Solve your employee motivation challenges
All of your employees are motivated, but not necessarily in the ways you want. People are not motivated in groups, but as individuals. Assessments individualize employees, giving you valuable information you can use to appeal to each employee's unique needs and desires. The information you will gain also demonstrates how their personal goals are achieved through the attainment of organizational objectives.
Motivation is not about money! A survey showed only 15% of employees left their jobs because of inadequate salary and benefits.
Of all the functions a manager performs, employee motivation is one of the most complex. Managers need to understand what motivates employees within the context of the roles they perform. Motivation unlocks human potential. Work becomes a more important part of life when employees find satisfaction and an outlet for creativity in their jobs. Greater productivity and increased employee morale is the natural consequence.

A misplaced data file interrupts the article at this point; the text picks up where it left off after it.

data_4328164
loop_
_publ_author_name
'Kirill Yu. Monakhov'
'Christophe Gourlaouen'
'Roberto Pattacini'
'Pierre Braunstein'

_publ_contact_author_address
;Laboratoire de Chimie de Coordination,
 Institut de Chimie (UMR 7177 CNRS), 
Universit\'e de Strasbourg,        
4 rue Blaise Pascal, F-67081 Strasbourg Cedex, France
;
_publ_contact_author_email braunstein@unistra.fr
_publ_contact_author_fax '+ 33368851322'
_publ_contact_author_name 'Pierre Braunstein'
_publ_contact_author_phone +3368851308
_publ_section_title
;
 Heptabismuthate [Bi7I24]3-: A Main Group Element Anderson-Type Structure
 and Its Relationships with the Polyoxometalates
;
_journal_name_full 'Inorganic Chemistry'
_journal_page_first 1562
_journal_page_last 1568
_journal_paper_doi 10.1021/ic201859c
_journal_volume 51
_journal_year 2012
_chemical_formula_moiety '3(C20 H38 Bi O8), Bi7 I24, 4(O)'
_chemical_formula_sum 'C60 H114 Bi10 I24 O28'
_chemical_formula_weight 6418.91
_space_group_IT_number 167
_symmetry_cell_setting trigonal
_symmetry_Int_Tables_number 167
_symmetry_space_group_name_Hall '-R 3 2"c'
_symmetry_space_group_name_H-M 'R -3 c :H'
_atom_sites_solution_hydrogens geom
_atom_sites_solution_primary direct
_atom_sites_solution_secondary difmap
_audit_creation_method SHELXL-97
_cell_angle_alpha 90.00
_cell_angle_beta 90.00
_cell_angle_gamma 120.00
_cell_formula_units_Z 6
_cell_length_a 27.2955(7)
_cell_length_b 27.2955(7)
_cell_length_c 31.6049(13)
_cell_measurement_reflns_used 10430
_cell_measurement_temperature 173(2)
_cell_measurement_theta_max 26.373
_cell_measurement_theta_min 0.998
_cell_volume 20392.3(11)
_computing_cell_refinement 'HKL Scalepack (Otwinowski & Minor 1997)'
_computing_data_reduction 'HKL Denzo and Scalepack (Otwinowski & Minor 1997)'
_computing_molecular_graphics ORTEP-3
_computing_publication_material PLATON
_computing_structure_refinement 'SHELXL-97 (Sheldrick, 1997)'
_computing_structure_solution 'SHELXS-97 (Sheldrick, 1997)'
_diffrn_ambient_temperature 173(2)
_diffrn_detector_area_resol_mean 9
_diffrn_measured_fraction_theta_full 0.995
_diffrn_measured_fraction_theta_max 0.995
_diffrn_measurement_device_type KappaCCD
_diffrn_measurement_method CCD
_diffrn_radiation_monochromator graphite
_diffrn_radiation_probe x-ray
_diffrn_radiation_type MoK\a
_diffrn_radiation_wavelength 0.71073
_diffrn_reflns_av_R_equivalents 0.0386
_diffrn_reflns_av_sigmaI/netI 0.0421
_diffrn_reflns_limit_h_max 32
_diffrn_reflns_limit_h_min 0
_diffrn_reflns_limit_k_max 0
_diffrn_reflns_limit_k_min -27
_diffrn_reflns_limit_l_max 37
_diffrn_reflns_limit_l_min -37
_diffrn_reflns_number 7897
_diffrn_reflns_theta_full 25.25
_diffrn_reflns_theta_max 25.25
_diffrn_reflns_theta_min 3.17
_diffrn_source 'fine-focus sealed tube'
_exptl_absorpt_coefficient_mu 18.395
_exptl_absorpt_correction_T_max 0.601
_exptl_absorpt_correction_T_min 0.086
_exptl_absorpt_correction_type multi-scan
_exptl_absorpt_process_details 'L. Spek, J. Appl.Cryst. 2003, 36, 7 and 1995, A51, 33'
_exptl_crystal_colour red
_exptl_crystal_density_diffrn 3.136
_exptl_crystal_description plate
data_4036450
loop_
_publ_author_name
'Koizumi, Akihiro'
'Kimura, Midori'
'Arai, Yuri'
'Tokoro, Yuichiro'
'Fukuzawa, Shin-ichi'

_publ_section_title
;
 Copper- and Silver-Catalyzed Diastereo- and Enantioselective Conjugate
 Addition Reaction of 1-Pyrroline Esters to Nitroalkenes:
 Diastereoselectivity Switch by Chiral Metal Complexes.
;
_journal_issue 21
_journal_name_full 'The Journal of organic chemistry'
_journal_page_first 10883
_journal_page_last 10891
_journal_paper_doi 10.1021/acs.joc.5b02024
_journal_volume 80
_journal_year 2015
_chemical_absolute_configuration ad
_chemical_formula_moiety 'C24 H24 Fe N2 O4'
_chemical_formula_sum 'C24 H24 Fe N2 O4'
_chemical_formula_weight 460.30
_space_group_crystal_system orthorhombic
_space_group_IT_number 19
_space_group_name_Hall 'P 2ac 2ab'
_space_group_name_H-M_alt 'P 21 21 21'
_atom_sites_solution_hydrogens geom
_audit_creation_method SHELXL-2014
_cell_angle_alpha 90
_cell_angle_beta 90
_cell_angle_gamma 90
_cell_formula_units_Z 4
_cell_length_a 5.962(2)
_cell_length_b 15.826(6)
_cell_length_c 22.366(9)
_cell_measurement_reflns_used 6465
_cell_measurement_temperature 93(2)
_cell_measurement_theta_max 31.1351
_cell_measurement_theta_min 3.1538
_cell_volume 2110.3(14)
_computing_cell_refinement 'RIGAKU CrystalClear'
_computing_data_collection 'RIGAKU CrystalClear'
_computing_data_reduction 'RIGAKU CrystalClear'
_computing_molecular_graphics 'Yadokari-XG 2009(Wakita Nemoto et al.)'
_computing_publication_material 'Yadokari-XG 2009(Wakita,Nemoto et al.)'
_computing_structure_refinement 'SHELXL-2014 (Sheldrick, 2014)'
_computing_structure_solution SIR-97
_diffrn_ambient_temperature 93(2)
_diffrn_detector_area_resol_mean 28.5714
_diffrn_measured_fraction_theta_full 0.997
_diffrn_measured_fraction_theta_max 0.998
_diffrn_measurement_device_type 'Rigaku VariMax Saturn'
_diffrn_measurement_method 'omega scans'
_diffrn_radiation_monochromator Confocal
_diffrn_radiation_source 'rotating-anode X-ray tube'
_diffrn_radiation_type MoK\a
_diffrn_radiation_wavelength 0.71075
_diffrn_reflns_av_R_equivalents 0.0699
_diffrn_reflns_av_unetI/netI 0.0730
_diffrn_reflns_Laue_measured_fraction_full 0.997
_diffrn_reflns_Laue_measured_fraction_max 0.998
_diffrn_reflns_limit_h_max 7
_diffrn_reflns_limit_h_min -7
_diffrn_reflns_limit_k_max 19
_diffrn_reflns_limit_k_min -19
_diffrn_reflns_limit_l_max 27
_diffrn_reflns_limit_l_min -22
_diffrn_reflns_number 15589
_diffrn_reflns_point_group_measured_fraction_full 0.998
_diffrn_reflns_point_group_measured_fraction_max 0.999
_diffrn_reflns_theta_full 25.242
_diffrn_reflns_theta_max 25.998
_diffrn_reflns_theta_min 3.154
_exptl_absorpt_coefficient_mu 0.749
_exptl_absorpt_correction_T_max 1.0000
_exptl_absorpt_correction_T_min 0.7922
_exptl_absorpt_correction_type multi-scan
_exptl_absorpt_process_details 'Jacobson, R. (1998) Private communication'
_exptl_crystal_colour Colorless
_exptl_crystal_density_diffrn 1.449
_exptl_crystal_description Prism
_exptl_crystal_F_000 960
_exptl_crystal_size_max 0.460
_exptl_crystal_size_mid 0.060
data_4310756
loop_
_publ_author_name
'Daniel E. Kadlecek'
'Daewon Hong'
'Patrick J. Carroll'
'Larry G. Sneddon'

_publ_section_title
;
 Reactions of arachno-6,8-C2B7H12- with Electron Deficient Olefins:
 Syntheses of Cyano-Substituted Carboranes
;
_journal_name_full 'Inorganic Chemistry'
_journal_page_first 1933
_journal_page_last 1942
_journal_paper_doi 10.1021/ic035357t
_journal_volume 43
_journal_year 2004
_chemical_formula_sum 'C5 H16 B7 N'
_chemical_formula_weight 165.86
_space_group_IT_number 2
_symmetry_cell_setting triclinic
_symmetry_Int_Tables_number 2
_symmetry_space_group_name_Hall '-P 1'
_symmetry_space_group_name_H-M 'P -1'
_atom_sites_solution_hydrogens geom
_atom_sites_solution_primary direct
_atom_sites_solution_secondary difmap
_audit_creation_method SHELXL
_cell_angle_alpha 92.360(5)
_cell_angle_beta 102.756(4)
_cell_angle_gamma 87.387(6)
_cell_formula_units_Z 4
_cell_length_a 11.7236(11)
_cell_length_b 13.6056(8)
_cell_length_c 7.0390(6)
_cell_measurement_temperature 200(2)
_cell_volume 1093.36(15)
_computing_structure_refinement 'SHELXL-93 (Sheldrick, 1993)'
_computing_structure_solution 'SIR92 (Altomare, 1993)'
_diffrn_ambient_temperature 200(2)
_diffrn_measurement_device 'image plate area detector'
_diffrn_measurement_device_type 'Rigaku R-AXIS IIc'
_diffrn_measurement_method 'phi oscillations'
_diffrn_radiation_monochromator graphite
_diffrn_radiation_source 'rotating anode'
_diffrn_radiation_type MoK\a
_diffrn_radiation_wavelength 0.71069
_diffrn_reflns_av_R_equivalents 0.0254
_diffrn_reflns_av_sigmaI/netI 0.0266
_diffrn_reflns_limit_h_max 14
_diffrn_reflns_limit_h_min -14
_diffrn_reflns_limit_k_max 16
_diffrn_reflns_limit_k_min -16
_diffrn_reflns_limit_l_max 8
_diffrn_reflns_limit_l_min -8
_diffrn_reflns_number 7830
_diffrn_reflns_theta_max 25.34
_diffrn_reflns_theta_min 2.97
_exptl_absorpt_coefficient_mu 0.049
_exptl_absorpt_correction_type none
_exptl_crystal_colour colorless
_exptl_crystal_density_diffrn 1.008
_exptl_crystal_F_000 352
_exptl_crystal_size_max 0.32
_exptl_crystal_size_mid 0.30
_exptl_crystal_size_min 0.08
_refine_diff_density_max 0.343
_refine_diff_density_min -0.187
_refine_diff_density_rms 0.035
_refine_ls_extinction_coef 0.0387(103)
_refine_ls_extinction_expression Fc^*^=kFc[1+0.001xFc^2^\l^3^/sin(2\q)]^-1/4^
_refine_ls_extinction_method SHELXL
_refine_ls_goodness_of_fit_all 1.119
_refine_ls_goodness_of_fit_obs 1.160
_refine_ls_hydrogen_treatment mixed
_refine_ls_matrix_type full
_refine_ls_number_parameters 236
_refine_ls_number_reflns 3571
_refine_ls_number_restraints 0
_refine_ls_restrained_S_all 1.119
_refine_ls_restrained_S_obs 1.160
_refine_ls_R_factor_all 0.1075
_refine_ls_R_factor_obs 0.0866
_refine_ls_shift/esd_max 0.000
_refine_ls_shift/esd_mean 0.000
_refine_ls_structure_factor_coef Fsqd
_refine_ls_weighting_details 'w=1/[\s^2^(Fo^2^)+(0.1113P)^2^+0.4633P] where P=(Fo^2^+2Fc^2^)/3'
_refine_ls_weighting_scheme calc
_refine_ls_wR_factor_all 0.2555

Having followed 360,000 people through their careers during a period of 20 years, a major study published by Harvard Business Review demonstrated that a key ingredient in retaining people is ensuring that they are matched to their jobs in terms of their abilities, interests, and personalities. The study found that when you put people in jobs where the demands of the job matched their own abilities, where stimulation offered by the job matched their particular interests, and where the cultural demands of the position matched their personalities employee turnover decreased dramatically and productivity increased exponentially. Job Match is the key to employee motivation and increased employee morale.
By identifying the characteristics critical for Job Match, we can help you identify the key components that motivate employees. Identifying these characteristics will improve productivity and save you money. Money is often not the biggest motivator for an employee. A recent survey mentioned in "40 Strategies for Winning in Business" by Haney and Sirbasku, found that only 15% of employees left their jobs because of inadequate salary and benefits.
The study found that of the job leavers surveyed:
- 30% were unhappy with management and the way they managed
- 25% felt they received no respect for good work
- 20% complained of limited opportunities for advancement
- 15% cited inadequate salary and benefits
- 5% were bored with the job
- 5% cited other reasons (retirement, career change, sabbatical, travel)
Several of our assessments and teamwork training workshops will provide you with the insight that could lead to higher productivity and job satisfaction throughout your organization.